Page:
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A Floridata Plant Profile #1183 Veronica spicata
Common Names: spike speedwell, spiked speedwell, cat’s tail speedwell
Family: Scrophulariaceae (figwort Family)
Wallpaper Gallery (5 images)

Perennial  Attracts Butterflies Has Unusual or Interesting Foliage Flowers
This low-growing spike speedwell cultivar is named 'Royal Candles'.
'Gremlin' is another low-growing speedwell has vivid green tips on the flower stalk. The robust plants do well in containers in bright sunny areas if watered regularly.

Spike speedwell is a mat forming herbaceous perennial with creeping overground rhizomes that take root as they sprawl across the ground. In early to mid-summer speedwell sends up erect flowering stems with opposite lance shaped to linear leaves with toothed margins and hairy surfaces. The leaves are around 3 in (7.5 cm) long. The 12-24 in (30-60 cm) flowering stem is topped with a dense cone shaped cluster of tiny star shaped bright blue flowers. The flowers are around a quarter inch (7 mm) across and have conspicuous long purple stamens. Although the flowers are small, they are numerous and the bountiful blue clusters make quite an impact.

There are several named cultivars of spike speedwell and a couple recognized subspecies. Veronica spicata cv. 'Icicle' has white flowers and gets two feet (60 cm) tall; 'Alba', also with white flowers, is shorter and blooms later in the summer; 'Rotfuchs' (also called 'Red Fox') has wine-red flowers; 'Barcarolle', 'Pink Goblin', 'Erica' and 'Minuet' all have pink flowers; 'Royal Candles' has bright blue flowers and stays a little more compact than the species; 'Noah Williams' has white edged leaves and white flowers; 'Blue Charm' is taller, to 3 ft (1 m) with lavender flowers; 'Corymbosa' has more flowers, including clusters in axillary spiklets.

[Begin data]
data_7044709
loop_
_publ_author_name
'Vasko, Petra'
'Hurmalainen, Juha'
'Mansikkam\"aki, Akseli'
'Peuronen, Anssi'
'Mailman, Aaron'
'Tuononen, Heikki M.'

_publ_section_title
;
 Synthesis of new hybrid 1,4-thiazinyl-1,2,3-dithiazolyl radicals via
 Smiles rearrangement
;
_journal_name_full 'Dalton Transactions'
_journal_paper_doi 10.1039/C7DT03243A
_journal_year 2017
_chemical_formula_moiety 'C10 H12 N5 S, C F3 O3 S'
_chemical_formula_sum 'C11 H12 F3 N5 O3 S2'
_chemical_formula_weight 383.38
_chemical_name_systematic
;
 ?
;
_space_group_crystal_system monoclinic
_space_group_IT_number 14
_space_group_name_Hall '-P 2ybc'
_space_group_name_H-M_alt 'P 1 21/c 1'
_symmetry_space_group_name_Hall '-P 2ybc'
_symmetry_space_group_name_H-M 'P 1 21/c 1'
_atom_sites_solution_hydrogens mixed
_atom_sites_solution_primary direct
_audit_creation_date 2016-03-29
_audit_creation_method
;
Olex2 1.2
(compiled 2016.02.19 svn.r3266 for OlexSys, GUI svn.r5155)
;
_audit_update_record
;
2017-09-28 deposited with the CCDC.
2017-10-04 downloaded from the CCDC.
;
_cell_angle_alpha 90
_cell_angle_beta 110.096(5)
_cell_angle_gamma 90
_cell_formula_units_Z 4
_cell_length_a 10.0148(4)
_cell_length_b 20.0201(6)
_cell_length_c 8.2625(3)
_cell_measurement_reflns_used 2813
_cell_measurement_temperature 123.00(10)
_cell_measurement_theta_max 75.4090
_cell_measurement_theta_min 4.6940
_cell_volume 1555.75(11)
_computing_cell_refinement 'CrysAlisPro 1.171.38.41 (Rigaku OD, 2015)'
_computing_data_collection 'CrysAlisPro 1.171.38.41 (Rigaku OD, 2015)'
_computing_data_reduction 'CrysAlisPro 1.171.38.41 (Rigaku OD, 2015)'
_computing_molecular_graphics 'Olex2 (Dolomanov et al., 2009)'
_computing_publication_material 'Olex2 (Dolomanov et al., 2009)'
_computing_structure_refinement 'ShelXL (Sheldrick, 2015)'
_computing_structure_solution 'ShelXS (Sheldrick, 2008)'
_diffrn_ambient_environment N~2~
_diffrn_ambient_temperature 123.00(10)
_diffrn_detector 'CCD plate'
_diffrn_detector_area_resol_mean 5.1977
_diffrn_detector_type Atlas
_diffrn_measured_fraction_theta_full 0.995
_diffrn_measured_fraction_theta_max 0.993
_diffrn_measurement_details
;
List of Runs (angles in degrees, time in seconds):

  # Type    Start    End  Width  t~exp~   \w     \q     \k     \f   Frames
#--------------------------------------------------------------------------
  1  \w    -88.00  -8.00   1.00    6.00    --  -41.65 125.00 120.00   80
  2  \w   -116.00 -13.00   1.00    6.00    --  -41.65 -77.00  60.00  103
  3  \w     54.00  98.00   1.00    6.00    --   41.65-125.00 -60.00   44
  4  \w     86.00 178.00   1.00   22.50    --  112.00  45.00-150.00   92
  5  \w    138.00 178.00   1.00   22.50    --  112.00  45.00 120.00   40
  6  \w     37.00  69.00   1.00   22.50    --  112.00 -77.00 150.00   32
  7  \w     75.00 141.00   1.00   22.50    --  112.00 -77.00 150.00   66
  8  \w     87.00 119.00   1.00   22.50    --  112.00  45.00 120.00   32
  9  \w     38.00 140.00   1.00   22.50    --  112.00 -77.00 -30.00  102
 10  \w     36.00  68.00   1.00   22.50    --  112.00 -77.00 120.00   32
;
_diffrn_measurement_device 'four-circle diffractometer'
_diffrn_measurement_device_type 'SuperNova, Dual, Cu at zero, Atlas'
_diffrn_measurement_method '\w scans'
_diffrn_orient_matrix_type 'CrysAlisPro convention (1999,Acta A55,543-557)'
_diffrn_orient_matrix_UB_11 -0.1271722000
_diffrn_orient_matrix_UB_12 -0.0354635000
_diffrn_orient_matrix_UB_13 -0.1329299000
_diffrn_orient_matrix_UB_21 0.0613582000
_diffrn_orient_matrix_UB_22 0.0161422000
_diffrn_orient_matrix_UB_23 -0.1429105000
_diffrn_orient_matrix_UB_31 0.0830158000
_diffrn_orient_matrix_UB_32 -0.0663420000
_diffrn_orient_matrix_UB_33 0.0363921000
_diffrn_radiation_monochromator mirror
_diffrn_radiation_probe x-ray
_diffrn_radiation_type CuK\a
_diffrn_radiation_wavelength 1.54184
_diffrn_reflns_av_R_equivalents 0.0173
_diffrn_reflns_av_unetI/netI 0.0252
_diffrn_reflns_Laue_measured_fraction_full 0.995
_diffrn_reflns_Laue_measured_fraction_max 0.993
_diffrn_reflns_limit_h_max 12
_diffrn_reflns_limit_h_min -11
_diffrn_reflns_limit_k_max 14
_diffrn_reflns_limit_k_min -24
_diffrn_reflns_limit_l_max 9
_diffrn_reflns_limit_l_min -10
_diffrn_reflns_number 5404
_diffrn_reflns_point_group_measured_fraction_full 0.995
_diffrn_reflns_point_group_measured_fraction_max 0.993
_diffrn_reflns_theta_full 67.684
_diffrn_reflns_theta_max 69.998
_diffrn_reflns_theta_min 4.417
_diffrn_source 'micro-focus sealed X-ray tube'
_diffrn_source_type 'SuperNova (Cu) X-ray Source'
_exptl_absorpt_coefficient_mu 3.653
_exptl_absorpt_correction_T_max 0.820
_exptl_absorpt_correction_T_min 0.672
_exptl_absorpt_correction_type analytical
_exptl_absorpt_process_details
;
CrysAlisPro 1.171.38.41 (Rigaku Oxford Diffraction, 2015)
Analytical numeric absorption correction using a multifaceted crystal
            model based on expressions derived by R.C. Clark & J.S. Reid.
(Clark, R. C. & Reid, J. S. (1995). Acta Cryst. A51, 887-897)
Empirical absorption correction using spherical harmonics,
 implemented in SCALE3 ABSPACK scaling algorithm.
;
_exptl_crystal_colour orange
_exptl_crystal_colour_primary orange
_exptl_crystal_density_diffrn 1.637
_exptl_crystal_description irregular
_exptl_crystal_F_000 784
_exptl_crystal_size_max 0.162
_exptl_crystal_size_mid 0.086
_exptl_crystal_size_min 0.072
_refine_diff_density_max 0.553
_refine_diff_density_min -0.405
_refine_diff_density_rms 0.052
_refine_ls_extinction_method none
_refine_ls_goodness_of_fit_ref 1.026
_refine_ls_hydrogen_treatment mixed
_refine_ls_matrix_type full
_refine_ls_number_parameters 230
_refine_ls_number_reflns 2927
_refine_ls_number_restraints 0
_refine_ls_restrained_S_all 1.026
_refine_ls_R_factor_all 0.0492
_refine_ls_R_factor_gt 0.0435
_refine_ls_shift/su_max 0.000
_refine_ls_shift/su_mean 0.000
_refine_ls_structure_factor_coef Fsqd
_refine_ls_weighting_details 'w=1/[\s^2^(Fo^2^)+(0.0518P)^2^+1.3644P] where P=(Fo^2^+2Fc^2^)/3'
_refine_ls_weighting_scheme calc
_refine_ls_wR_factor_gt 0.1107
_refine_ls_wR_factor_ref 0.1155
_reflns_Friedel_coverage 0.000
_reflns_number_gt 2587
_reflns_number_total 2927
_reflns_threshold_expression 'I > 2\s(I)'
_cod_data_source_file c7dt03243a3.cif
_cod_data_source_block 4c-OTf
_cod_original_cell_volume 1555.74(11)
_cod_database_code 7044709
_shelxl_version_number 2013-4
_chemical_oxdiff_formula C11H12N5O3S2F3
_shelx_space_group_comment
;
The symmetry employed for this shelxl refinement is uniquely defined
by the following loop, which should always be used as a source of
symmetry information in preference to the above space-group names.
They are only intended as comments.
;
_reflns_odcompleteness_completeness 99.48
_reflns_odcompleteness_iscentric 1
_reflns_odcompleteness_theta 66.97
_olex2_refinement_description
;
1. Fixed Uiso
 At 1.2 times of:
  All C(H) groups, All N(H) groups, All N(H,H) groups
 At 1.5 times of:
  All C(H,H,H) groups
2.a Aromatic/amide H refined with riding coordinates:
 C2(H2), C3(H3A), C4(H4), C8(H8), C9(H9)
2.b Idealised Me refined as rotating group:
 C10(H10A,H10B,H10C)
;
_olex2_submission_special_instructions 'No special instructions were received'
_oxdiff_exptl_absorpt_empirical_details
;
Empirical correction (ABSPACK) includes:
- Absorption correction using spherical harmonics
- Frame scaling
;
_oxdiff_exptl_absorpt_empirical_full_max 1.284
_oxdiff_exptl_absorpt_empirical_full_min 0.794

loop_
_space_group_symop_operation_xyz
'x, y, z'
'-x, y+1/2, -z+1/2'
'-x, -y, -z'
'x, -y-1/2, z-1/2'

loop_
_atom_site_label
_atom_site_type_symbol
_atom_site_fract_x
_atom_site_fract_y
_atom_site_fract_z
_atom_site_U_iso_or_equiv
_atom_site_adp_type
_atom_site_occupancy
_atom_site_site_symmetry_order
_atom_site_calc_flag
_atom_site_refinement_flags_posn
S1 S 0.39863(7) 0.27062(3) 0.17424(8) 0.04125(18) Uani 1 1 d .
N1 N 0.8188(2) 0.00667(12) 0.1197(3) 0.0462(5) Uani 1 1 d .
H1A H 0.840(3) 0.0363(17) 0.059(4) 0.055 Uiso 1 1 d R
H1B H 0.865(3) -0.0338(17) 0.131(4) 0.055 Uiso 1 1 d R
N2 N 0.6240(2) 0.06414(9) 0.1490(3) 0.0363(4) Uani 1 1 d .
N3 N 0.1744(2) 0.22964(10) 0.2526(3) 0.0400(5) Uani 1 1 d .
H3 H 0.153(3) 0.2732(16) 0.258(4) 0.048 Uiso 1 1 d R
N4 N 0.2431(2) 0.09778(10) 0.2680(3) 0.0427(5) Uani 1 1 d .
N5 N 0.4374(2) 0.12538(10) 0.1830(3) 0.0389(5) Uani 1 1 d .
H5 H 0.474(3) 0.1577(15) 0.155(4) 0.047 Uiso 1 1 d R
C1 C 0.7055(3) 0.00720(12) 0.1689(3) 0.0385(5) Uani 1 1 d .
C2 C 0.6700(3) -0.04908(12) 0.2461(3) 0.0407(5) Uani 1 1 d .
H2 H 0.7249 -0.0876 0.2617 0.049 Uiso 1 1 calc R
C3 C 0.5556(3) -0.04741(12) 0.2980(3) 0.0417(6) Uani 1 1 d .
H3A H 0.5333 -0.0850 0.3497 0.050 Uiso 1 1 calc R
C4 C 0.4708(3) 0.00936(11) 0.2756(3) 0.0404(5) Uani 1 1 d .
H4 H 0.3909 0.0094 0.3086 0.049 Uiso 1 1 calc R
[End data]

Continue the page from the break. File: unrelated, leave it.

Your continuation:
Veronica spicata subsp. incana (woolly or silver speedwell) is sometimes listed as a distinct species, V. incana. It and its cultivars have densely hairy leaves that are velvety silver, white or gray, and are often grown for their foliage as much as their flowers. 'Wendy' has silver-gray leaves and clear blue flowers; 'Silver Slippers' forms a dense mat of gray leaves less than an inch (2.5 cm) in height, and does not bear flowers at all.

Veronica spicata occurs in northern Europe and Asia. It has become established in Ontario, Quebec and northern New York. Subspecies incana and nana are from eastern Europe and Russia.

Light: Grow speedwell in full sun (best) to partial shade (tolerated).
Moisture: Speedwell likes a moisture retentive, but well drained soil. It does not tolerate soils that stay wet in winter and this is often the cause of death.
Hardiness: USDA Zones 3 - 8. Spiked speedwell does not do well in areas with hot and humid summers or rainy winters.
Propagation: Propagate spike speedwell by dividing the rooted stems or rooting terminal stem cuttings. The tiny seeds may be sown in autumn and should not be planted very deep.

This low-growing pink speedwell was labeled as Veronica spicata ssp. incana 'Giles van Hees'

Spike speedwell, which has a long flowering period, blooming bright blue for 4-8 weeks in mid-summer, is one of the most popular speedwells in American gardens. It is most commonly used in the front of mixed herbaceous borders and flower beds. The mat forming habit makes them ideal for flowering ground covers and use in rock gardens. Remove spent flowering spikes to encourage a second bloom later in the season. Speedwell does not make a good cut flower because the corollas drop soon after the raceme is picked, hence the name “speedwell” which means “good-bye.” The low growing silvery gray 'Silver Slippers' cultivar of subsp. incana is especially well suited for a rock garden, edging a gravel path or positioned among paving stones.

Speedwell is resistant to deer and rabbits and attractive to butterflies.

The Scrophulariaceae (there's a mouthful!) or figwort and foxglove family contains nearly 4000 species in some 220 genera distributed worldwide. Floridata has profiles on nearly a dozen popular garden scrophs, including snapdragon, foxglove, angelonia, firecracker plant, and Culver's root. The genus Veronica has about 250 species, including a couple dozen used as ornamentals.

Steve Christman 6/20/13

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